Educators assess learning in a variety of ways including observation of behaviors/skill demonstration, artifact production, portfolio development, and testing. We establish grades, inform parents and students, and record grades in a permanent record. There is lively debate on assessment (particularly the bubble sheet, state-wide, multiple choice, high stakes tests) being used and whether or not these assessments are truly a measure of student achievement. Alternative means (portfolios, observations, artifacts, anecdotal records) are difficult to quantify and standardize, but seem a better indication of a student’s abilities and knowledge acquisition. Ultimately we need to consider the objective, is it to report on student levels or to inform instruction?
Game-based learning looks at making mistakes and achieving mastery in a different way. The making of mistakes and intermittent “failure” is built into the game to scaffold learning and contribute to eventual mastery. A player then analyzes, discusses, researches, and then gets a “redo” based n the information. The goal is mastery.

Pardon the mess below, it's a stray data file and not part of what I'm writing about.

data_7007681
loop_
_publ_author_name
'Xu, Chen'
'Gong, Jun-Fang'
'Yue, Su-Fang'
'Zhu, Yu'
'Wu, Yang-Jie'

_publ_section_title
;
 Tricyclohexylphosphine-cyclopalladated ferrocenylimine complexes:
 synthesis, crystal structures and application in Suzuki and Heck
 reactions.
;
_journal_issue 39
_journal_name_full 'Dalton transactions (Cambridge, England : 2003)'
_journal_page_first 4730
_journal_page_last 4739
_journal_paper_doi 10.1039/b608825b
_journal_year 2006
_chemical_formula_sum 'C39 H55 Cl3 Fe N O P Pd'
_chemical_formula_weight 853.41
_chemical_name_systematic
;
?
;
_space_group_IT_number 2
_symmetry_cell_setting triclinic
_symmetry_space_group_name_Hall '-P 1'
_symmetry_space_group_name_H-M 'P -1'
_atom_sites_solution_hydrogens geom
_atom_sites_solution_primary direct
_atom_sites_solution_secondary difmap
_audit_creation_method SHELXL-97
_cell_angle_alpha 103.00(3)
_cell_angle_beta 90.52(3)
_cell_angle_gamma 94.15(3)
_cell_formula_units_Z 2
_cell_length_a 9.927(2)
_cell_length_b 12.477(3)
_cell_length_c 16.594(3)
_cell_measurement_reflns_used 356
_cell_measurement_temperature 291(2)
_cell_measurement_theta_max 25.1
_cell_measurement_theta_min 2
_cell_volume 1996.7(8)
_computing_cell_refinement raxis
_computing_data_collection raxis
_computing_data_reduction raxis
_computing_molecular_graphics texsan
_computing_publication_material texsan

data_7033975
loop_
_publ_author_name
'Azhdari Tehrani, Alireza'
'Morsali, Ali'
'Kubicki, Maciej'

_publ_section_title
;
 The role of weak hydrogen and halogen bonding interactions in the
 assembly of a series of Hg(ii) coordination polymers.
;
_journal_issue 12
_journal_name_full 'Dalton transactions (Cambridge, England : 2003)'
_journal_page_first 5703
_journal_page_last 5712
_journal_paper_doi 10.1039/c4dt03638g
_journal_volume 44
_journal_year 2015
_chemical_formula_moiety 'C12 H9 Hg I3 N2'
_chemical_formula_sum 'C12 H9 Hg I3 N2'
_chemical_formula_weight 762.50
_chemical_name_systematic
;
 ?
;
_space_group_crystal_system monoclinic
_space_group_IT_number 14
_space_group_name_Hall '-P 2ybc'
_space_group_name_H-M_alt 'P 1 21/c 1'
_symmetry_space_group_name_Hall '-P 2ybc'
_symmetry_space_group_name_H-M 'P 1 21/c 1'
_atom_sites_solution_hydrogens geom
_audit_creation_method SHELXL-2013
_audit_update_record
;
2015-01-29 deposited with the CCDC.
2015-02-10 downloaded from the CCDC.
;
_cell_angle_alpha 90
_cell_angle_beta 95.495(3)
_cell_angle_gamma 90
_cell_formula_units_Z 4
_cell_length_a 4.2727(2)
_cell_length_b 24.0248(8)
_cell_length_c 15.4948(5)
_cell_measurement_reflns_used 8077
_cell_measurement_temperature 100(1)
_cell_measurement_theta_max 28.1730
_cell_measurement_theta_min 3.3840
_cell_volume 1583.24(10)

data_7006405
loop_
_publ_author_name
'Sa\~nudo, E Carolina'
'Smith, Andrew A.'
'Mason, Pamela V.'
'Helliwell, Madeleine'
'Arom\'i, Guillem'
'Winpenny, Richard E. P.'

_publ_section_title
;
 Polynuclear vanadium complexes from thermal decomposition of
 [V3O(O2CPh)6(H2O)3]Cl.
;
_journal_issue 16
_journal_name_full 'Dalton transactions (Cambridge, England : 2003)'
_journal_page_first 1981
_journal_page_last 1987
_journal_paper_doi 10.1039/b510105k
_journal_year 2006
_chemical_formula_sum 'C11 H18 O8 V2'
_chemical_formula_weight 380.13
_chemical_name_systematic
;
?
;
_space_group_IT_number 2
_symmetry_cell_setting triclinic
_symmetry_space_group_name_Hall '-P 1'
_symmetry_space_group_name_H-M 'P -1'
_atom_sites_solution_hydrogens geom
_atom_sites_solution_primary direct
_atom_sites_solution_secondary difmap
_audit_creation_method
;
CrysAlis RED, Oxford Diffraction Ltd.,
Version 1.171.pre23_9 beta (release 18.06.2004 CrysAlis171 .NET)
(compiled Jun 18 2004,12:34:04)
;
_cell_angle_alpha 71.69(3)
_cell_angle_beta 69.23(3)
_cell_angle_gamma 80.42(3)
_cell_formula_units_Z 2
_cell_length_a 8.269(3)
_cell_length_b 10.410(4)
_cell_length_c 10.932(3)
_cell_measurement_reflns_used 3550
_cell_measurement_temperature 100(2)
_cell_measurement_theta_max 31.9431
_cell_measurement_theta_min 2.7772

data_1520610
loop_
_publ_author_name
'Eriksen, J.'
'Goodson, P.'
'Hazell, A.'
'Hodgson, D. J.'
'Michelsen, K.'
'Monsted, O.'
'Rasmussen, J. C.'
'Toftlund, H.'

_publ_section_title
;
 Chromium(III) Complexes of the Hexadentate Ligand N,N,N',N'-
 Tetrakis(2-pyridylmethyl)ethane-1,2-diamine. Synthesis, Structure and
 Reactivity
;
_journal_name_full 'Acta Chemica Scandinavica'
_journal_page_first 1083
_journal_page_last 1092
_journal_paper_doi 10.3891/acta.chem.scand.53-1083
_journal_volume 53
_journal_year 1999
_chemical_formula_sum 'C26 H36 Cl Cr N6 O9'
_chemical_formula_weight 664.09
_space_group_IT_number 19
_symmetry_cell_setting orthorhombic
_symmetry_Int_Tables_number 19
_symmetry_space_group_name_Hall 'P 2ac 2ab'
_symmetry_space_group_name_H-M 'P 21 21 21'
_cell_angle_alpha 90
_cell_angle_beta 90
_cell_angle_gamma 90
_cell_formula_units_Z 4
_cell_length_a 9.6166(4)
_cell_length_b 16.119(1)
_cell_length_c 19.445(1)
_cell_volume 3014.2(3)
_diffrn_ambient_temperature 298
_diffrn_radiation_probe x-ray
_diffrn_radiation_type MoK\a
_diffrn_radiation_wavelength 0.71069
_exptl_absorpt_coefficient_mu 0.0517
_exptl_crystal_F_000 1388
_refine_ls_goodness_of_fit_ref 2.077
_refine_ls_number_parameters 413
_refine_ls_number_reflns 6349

Game-based teaching has other attributes besides how games deal with mistakes, but it is the failure/mistake attribute that is particularly in conflict with traditional school methodology that rates and fails students rather than using mistakes to learn. If we believe that all children can learn, a more viable way to teach could be through the use of this particular game mechanic.
- Why Do Conservatives Love High-Stakes Testing? (dianeravitch.net)
- SBG – Standards Based Grading (mrvaudrey.wordpress.com)
- How Do We Measure What Really Counts In The Classroom? (fastcoexist.com)
- Gamify with Zeos (powertolearn.typepad.com)
- Curriculum and Pedagogy Matter and ‘Reformers’ Suck at Those Things: The Math Edition (mikethemadbiologist.com)
- Fear of Failing? Many Meanings of Difficulty in Video Games